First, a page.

Some middle-class views on AAP's first-class win
By Monish Gulati
The AAP’s clean sweep of the Delhi assembly polls is a remarkable display of people power. The overwhelming mandate with its weight of expectations, as Arvind Kejriwal himself terms it, is “scary”. The ture of the verdicts took pundits, pollsters and punters alike, by surprise. The victory has been seen as the rebirth of the anti-corruption movement by some and attributed by others to Modi’s designer suit, Kejriwal’s staid pullovers or a blowback from the introduction of biometric attendance in government offices. The perceived causes of such an electoral win, deserves a second look.
Even as Kejriwal and AAP were basking in their electoral glory, I received a telephone call from a young relative in Kolkata, in his early twenties, just getting out of college. He was out celebrating AAP’s victory. AAP in West Bengal? I am celebrating BJP’s loss, he said, because it is a Hindu tiolist party, anti-poor and (surprise) anti-environment. One domain where BJP’s loss has been overwhelming is in the perception battle; an area once considered its forte. Worryingly for BJP its electoral loss was celebrated by the youth in places like Bangalore and Srigar, albeit for varied reasons.
Staying the on issue, another relative, an octogerian and a core BJP supporter (a Jan Sanghi - BJP’s political backbone) asked me a few weeks back referring to the stream of extremely discomforting comments from the Hindutva fringe elements as to what the BJP was upto and why didn’t Modi do something about it. I suggested probably they were catering to the demands of certain section of the BJP vote bank. Point here is that by now BJP strategists must (and should) have realised that “minority appeasement” will still get them Hindu votes but the reverse is not necessarily true.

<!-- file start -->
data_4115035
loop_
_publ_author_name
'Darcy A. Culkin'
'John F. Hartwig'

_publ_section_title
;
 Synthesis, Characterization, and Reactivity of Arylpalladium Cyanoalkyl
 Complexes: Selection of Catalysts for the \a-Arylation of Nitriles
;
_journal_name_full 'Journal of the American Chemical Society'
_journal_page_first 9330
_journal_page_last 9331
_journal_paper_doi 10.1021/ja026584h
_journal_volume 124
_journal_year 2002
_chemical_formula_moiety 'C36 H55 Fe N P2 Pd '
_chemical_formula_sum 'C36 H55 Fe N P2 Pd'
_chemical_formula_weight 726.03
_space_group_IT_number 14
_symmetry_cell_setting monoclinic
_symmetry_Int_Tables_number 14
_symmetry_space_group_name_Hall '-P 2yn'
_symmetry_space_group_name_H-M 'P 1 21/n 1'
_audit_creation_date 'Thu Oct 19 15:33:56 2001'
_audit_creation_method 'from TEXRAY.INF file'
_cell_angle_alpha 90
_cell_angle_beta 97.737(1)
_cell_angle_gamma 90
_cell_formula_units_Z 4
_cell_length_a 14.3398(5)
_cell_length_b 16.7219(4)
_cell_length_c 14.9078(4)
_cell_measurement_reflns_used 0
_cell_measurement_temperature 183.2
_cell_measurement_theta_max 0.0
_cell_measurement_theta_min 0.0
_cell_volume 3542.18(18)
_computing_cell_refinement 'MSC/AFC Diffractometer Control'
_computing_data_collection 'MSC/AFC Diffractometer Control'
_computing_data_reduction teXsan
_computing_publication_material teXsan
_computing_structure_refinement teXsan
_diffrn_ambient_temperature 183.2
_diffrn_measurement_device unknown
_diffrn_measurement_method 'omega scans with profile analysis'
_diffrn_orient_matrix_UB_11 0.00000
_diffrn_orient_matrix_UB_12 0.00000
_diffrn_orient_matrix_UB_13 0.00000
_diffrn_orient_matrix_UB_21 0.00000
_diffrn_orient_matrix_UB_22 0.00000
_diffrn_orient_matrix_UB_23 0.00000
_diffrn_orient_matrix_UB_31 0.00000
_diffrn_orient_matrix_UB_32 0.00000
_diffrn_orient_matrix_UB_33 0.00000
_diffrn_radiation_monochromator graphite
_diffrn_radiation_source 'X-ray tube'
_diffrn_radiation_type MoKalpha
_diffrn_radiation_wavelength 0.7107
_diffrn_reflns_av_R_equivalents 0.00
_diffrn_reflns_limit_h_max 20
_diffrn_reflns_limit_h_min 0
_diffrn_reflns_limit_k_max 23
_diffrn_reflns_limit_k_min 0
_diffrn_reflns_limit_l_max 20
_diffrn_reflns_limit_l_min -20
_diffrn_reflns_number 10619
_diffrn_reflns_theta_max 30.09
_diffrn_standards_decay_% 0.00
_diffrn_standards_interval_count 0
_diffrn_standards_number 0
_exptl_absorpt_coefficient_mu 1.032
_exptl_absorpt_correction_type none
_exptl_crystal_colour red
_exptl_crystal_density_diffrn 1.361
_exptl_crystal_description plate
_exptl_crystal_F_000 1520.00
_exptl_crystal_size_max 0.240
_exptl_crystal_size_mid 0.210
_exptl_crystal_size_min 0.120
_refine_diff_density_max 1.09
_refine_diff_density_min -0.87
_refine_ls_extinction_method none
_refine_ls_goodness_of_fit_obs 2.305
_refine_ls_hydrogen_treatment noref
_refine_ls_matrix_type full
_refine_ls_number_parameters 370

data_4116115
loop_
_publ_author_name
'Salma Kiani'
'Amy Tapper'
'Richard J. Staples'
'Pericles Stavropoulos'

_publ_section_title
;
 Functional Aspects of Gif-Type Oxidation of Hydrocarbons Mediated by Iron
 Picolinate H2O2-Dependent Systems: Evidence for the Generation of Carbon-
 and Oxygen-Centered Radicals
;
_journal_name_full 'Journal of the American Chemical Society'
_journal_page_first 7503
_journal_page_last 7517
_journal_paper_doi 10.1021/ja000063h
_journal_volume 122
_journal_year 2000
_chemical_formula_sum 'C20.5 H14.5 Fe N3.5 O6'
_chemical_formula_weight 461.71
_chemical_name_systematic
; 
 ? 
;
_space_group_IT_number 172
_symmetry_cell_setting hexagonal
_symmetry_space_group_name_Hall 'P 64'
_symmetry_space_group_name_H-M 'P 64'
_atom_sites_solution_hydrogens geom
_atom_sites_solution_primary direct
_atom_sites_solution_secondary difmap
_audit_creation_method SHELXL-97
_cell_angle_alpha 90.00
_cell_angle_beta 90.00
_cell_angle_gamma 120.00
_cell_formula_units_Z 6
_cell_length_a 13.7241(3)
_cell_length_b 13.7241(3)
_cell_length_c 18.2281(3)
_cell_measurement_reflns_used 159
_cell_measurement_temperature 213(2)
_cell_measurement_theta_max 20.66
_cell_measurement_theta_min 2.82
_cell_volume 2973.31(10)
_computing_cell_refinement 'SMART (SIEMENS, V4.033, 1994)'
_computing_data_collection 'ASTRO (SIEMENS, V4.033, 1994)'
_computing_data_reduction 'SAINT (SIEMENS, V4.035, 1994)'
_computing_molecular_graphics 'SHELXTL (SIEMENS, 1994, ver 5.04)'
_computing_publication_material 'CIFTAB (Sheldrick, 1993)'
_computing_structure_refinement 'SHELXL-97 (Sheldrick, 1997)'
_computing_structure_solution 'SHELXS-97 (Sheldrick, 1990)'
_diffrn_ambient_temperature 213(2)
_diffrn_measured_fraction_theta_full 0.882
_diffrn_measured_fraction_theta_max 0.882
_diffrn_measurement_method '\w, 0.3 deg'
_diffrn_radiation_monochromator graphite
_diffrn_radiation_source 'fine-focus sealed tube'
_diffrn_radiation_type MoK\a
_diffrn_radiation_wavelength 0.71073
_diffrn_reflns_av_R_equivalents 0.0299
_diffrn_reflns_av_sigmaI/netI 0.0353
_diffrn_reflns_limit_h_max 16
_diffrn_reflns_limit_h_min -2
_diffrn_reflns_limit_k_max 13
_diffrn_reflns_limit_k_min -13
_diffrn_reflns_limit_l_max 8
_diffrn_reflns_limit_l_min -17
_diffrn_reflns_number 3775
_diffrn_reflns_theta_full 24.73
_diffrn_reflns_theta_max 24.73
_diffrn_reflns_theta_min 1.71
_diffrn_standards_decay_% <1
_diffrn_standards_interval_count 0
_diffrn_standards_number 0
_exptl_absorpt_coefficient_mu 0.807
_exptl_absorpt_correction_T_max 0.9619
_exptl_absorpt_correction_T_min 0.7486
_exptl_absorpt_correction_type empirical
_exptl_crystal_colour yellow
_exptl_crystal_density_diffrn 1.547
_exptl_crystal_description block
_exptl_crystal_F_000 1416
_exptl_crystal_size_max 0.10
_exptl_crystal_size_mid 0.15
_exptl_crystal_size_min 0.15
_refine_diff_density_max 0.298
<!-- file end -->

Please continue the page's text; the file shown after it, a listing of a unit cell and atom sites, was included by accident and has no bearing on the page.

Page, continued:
Another lesson BJP and other political parties can take from the AAP victory is to relook at how to connect and communicate with voters in more focussed and fruitful manner. Gigantic billboards, coloured handouts etc seem passé. Parties must do away with pre-poll inducements and let the voter vote with his mind. This will bring down the election expenditure and once a party wins it should place the saved money in a bank account at the disposal of its elected candidate as constituency welfare fund.
The BJP will be definitely running through some worry-beads on their electoral performance, but the biggest tremors of the AAP victory is likely to have been felt in the Lutyens bungalow zone at the BSP headquarters. It is a party that is fast losing the trust and goodwill of its support base and careening towards political and possibly social irrelevance. The Congress and the Left will take comfort from the fact that they still have states governed by them. About Kiran Bedi, BJP’s chief ministerial candidate; she does not have a political bone in her body. The Indian political system always shocks a lateral entrant. It shook Kejriwal too but he adapted and evolved. Kiran Bedi is unlikely to, simply because for her a “No Parking” board will always mean no parking and her working ethos lacks two phrases - “Chalta hai” and “Kya farak padta hai”. The people of the Delhi constituency of Krish gar have done her a favour- five years in the Delhi assembly would have been miserable for her.